Wade’s Wednesday

When Money Talks

By Gary Black

A friend of mine says that when we really value something, it dramatically affects two areas; our checkbooks and calendars. “Generosity,” he says, “depends basically on what we value.”

What do you value these days, and where will it get you? If they could talk, how would your checkbook and calendar answer that question? Do you believe, as I do, that helping people find a relationship with Christ is life’s best use of time, talents and resources?

Jesus used the word “fool” only once in scripture. He told a story of a man who spent his life building a huge farming business so he could relax and enjoy his retirement years and God said to him,You fool! This very night your life will be demanded from you. Then who will get what you have prepared for yourself? This is how it will be with anyone who stores up things for himself but is not rich toward God.
(Luke 12:16 And he spake a parable unto them, saying, The ground of a certain rich man brought forth plentifu1ly: 17 And he thought within himself, saying, What shall I do, because I have no room where to bestow my fruits? 18 And he said, This will I do: I will pull down my barns, and build greater; and there will I bestow all my fruits and my goods. 19 And I will say to my soul, Soul, thou hast much goods laid up for many years; take thine ease, eat, drink, and be merry. 20 But God said unto him, Thou fool, this night thy soul shall be required of thee: then whose shall those things be, which thou hast provided? 21 So is he that layeth up treasure for himself, and is not rich toward God.).

Stinging words, aren’t they…which is precisely why we work so hard to ignore them! Instead of measuring life by our “stuff,” Jesus suggests a different approach. I think he was saying, “If you want a clear view of life’s value, look at it through the lens of death. Go out some evening and stand beside a grave, then look back. There you will discover what really mattered—not cars, clothes, portfolios and stylish homes…but what you did for God and others. The people you touched with the love of God will meet you in heaven. Your stuff won’t.”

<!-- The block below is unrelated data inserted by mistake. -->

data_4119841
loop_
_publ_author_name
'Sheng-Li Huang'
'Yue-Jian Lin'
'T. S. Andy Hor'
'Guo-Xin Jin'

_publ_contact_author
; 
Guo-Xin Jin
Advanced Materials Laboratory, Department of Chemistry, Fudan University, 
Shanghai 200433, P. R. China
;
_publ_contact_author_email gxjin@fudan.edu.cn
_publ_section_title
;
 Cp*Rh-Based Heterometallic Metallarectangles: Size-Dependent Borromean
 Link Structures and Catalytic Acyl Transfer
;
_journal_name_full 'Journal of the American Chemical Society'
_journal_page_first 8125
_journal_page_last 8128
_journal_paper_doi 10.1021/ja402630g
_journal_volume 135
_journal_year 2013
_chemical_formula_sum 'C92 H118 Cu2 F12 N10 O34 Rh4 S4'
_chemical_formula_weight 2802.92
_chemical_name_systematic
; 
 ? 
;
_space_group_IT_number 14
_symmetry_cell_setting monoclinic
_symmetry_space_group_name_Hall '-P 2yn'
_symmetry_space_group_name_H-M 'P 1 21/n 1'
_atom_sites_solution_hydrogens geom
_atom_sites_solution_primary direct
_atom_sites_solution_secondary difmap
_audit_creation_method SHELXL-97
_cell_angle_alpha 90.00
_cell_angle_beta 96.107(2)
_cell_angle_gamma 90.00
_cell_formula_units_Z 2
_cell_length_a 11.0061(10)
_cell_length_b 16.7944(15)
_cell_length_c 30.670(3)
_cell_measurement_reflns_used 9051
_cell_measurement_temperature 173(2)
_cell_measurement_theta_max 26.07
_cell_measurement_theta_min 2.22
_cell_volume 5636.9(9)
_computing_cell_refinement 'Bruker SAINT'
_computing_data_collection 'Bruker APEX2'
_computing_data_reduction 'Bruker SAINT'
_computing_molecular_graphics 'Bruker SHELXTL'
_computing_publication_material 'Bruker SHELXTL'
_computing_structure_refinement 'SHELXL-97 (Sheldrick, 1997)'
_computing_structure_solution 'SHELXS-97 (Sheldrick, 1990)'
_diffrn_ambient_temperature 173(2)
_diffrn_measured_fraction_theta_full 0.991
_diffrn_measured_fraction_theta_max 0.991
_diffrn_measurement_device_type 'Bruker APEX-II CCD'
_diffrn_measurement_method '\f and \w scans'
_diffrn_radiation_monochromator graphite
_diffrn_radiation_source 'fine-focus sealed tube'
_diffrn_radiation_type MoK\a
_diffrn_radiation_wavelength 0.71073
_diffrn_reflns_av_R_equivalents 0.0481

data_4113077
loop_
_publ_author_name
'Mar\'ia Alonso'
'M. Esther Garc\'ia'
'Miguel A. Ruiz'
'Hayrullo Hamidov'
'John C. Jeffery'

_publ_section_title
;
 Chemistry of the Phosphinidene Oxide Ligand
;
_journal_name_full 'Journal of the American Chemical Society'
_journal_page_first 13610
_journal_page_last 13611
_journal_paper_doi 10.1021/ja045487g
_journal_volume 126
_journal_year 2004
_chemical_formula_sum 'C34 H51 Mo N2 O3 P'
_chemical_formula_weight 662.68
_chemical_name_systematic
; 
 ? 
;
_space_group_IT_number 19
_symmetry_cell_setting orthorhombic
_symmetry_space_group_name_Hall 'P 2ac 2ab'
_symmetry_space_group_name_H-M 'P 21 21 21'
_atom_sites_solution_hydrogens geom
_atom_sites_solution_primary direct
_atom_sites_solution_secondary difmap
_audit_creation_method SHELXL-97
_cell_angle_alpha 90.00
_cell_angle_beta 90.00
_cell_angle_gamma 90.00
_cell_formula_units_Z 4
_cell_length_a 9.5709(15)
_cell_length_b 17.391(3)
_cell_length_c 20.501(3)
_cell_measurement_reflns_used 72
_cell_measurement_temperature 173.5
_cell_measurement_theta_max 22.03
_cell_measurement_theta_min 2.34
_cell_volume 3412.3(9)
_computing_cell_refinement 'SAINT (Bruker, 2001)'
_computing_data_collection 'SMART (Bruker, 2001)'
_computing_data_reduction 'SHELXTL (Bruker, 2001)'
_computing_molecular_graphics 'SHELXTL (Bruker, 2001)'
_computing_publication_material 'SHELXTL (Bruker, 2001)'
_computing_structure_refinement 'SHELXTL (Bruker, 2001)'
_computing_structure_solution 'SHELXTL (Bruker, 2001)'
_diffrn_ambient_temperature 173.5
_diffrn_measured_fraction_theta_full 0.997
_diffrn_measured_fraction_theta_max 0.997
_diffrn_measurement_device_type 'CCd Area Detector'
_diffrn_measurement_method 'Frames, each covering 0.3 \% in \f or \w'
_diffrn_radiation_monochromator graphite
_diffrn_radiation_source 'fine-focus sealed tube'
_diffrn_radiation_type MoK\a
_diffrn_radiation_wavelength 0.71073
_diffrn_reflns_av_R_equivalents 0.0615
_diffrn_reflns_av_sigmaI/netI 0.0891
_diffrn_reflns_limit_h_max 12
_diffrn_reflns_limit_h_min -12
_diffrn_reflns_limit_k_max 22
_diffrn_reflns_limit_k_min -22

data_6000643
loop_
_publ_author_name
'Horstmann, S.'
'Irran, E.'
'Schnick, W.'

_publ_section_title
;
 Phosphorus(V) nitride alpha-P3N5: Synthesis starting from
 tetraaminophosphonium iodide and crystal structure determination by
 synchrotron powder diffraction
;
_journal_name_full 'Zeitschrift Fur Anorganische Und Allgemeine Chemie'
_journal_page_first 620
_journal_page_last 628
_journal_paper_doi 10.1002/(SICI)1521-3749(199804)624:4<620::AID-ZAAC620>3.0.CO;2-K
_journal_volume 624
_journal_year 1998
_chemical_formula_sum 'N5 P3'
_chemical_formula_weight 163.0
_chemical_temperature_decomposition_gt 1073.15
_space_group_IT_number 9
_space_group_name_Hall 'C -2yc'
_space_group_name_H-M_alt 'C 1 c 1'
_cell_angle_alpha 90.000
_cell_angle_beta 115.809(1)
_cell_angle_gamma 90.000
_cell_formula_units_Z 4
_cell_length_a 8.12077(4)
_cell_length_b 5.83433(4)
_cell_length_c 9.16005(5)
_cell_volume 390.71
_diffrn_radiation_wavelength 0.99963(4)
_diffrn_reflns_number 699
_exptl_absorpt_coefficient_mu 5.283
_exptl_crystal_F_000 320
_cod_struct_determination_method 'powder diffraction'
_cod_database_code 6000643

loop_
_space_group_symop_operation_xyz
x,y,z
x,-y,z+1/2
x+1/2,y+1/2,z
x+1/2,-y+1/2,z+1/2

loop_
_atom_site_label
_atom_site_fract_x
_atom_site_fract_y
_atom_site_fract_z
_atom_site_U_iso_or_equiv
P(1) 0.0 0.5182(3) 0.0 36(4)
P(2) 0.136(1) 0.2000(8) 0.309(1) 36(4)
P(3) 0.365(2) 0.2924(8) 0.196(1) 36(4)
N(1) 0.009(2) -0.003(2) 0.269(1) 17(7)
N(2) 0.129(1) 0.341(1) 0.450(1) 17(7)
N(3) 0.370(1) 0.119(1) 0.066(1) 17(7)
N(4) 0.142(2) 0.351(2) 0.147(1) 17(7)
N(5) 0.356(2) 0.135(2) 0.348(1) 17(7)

The “unsinkable” Titanic sank, April 14, 1912. I read about a woman who was fortunate enough to obtain a rare seat on one of the lifeboats. Just before they lowered the boat she insisted on going back to her room to get something of “great value.” A crew member said “Madam, if you’re not back within two minutes, we will leave without you.”

She hopped back on deck and furiously sprinted past priceless paintings and décor—through the casino where huge sums of money lay scattered across the floor—then to her cabin. Once inside, she ignored a jewelry box full of diamonds and picked up that which had become so incredibly valuable—three small oranges! She carried her “prized possession” back to the lifeboat and on to safety.

Remarkable, isn’t it? Hours earlier she would’ve preferred just one diamond to a whole boatload of oranges. Now, diamonds meant nothing. You see, when Death comes near, all the price tags are changed. Unfortunately, that’s when many learn, for the first time, what really matters.